Working quickly and in a bad light he produced a far from tidy version,
with sloping lines, sprawling characters and not infrequent blots. As
the prayer-bell began to ring he endorsed an envelope with the words,
"Shelton Greek Verse Prize: The Rev. A. A. Burgess, Litt.D.," and
dropped it into the house letter-box.

A week later the results were announced in Great School. We were
assembled for prayers when Burgess walked down between the rows of
chairs, mounted the dais and paused by the Birch Table. In his hand was
the Honour Book, in which were entered the names of all prize-winners
together with the subject set and the winning composition. Leaving the
book on the table, he unslung his gown from his shoulder, pulled it over
his cassock and sank into the great carved chair of Ockley in the middle
of the Monitorial Council, facing the school.

Sutcliffe, the captain, seated on his right, inquired if the Shelton
Compositions had been judged.


     "Aequam memento rebus in arduis
            Servare mentem,"


Burgess answered. "Thou art not the man, laddie."

"Is it Loring?" I asked from the other side.

"The prize has not gone to my illustrious Sixth."

"O'Rane," Loring murmured, looking down the school.

"Neither to the less illustrious Under Sixth," said Burgess. He arose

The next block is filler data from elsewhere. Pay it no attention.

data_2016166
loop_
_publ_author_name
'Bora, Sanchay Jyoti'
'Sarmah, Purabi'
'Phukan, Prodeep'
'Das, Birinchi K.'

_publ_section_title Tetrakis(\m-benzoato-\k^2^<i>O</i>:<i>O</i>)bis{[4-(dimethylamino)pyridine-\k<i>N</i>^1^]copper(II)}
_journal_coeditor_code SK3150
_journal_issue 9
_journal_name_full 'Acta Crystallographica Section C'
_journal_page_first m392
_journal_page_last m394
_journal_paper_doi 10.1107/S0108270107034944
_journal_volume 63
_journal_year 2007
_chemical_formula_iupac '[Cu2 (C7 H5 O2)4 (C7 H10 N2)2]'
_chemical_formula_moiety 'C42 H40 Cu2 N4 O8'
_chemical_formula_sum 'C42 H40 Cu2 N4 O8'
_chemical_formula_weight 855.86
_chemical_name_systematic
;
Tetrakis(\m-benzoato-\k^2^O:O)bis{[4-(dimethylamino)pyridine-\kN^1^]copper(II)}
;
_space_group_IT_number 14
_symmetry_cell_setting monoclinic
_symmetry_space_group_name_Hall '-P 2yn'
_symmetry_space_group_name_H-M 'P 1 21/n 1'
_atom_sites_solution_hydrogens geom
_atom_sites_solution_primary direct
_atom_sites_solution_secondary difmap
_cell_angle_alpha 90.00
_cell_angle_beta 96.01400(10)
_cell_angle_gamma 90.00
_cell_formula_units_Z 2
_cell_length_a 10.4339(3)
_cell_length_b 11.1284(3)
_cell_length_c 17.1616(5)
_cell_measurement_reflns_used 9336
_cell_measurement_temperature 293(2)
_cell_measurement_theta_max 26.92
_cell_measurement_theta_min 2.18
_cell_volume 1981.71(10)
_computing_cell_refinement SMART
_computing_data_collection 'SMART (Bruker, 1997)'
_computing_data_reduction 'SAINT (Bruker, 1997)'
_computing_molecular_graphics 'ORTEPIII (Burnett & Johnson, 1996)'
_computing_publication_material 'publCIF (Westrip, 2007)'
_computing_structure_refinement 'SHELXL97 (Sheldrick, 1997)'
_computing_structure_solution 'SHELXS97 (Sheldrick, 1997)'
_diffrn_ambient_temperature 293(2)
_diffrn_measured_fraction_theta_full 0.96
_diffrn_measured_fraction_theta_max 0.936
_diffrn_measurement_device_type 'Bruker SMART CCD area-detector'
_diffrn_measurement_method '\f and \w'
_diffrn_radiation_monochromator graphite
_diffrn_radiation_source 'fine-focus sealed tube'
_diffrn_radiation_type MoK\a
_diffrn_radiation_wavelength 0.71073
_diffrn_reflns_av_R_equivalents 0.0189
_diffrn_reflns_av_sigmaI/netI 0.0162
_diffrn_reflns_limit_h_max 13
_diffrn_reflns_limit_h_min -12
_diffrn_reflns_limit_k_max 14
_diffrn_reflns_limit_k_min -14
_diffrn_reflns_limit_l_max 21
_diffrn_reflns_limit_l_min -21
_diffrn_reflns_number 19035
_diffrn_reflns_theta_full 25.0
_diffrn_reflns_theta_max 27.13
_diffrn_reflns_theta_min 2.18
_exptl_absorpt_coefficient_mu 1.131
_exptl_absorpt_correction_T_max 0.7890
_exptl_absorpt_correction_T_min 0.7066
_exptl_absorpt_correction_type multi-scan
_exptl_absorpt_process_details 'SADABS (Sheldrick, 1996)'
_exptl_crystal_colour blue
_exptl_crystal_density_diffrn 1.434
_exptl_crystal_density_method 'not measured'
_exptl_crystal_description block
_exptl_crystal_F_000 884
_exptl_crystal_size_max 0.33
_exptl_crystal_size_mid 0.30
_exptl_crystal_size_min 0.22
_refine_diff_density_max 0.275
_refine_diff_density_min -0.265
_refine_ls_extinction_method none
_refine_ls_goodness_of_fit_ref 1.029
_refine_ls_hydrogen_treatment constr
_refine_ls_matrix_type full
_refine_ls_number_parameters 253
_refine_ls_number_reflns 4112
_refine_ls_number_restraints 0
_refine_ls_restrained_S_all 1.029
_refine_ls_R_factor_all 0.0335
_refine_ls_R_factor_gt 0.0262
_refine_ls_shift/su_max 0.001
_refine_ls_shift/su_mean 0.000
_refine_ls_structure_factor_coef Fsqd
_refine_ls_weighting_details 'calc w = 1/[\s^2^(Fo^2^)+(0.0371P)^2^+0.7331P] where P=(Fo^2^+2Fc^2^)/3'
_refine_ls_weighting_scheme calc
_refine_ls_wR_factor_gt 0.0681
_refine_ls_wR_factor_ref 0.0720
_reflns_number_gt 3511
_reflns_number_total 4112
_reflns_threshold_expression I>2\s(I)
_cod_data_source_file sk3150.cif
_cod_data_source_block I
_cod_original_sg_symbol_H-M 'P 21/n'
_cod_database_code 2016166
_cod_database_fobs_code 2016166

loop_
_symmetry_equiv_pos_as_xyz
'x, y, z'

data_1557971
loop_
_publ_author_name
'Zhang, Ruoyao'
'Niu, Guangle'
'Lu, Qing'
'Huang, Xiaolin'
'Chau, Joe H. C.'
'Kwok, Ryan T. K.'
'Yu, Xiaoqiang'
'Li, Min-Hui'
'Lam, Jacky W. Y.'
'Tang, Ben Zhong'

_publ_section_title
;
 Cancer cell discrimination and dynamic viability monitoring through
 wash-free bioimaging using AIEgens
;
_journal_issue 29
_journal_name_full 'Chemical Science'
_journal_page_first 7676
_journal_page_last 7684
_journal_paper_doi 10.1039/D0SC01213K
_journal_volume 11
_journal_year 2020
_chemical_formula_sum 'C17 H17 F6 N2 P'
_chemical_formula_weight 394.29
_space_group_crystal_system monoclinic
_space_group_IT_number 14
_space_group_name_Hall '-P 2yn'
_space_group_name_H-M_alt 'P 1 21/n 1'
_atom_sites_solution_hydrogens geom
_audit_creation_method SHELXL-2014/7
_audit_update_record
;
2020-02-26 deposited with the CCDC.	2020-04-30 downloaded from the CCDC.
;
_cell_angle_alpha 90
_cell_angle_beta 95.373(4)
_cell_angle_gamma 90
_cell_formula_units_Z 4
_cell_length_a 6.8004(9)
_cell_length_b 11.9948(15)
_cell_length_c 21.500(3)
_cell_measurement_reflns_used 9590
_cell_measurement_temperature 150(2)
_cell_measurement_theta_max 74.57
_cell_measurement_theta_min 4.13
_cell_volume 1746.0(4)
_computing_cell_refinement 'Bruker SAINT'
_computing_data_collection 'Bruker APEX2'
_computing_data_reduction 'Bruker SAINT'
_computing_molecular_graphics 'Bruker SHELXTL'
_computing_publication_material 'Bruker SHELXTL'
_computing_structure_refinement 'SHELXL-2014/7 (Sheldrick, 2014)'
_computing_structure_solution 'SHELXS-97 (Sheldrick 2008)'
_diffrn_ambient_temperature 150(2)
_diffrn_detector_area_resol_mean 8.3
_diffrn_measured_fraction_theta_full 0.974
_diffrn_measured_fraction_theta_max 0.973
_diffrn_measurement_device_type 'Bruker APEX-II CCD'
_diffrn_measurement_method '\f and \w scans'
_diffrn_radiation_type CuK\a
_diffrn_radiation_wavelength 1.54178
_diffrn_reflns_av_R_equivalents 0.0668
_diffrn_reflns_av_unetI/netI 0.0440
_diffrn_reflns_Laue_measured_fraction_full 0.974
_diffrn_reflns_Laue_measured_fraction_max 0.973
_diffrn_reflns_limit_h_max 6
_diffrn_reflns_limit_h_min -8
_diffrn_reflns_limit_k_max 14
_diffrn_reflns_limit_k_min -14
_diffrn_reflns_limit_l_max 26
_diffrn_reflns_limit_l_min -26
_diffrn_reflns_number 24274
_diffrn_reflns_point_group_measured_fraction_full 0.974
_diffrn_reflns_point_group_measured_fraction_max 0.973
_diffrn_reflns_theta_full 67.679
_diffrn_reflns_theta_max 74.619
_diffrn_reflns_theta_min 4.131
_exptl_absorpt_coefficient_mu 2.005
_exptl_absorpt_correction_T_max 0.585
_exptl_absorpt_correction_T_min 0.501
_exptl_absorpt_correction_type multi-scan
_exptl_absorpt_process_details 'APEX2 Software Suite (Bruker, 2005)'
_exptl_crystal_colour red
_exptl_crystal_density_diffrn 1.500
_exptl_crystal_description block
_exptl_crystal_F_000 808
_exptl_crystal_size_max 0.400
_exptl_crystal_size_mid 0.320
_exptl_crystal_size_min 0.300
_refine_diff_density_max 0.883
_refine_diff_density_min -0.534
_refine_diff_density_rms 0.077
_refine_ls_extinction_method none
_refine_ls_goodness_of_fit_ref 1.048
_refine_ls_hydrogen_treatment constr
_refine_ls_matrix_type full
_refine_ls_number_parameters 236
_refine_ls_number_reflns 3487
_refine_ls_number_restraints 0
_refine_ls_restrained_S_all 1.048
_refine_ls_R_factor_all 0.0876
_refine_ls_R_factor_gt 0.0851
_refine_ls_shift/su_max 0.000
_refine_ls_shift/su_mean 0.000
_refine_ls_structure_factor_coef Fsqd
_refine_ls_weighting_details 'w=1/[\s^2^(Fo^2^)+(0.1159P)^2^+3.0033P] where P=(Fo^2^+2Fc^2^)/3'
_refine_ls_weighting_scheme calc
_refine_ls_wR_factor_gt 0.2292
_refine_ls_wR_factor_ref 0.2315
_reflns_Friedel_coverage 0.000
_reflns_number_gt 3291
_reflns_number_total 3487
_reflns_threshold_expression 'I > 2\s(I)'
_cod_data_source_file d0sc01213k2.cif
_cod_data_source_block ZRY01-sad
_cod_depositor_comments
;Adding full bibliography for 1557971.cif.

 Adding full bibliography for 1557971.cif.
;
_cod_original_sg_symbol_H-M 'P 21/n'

and strode to the Birch Table. "The result of the Shelton Greek Verse
Prize is as follows: First, Sinclair. _Proxime accesserunt_ Sutcliffe
and Loring. There were twenty-three entries. I believe this is the first
time the prize has been won by a member of the Remove. Sinclair will
stay behind after prayers."

He stalked back to his seat, and the school, after a moment's perplexed
hesitation, broke into tumultuous applause. As the name was given out I
heard a whispered, "Who? Sinclair? Rot!" Yet there was no one else of
that name in the school. Bracebridge spun round in his chair to gaze at
his astonishing pupil, and I could see Sinclair, scarlet of face,
half-rising from his seat, when Burgess threw his cassock on to the
floor and intoned the "Oremus."

There was little reverence in that day's prayers. As monitor of the week
I knelt in front of the Birch Table and out of the corner of my eye
could see the Fourth patting Sinclair surreptitiously on the back and
the Shell turning round with admiring grimaces. Burgess alone seemed
unsurprised. "_In nomine Patris, et Filii et Spiritus Sancti_," he
intoned as I finished reading prayers. "_Ire licet_," he called out, as
I returned to his side. The lower forms filed out, till the whole of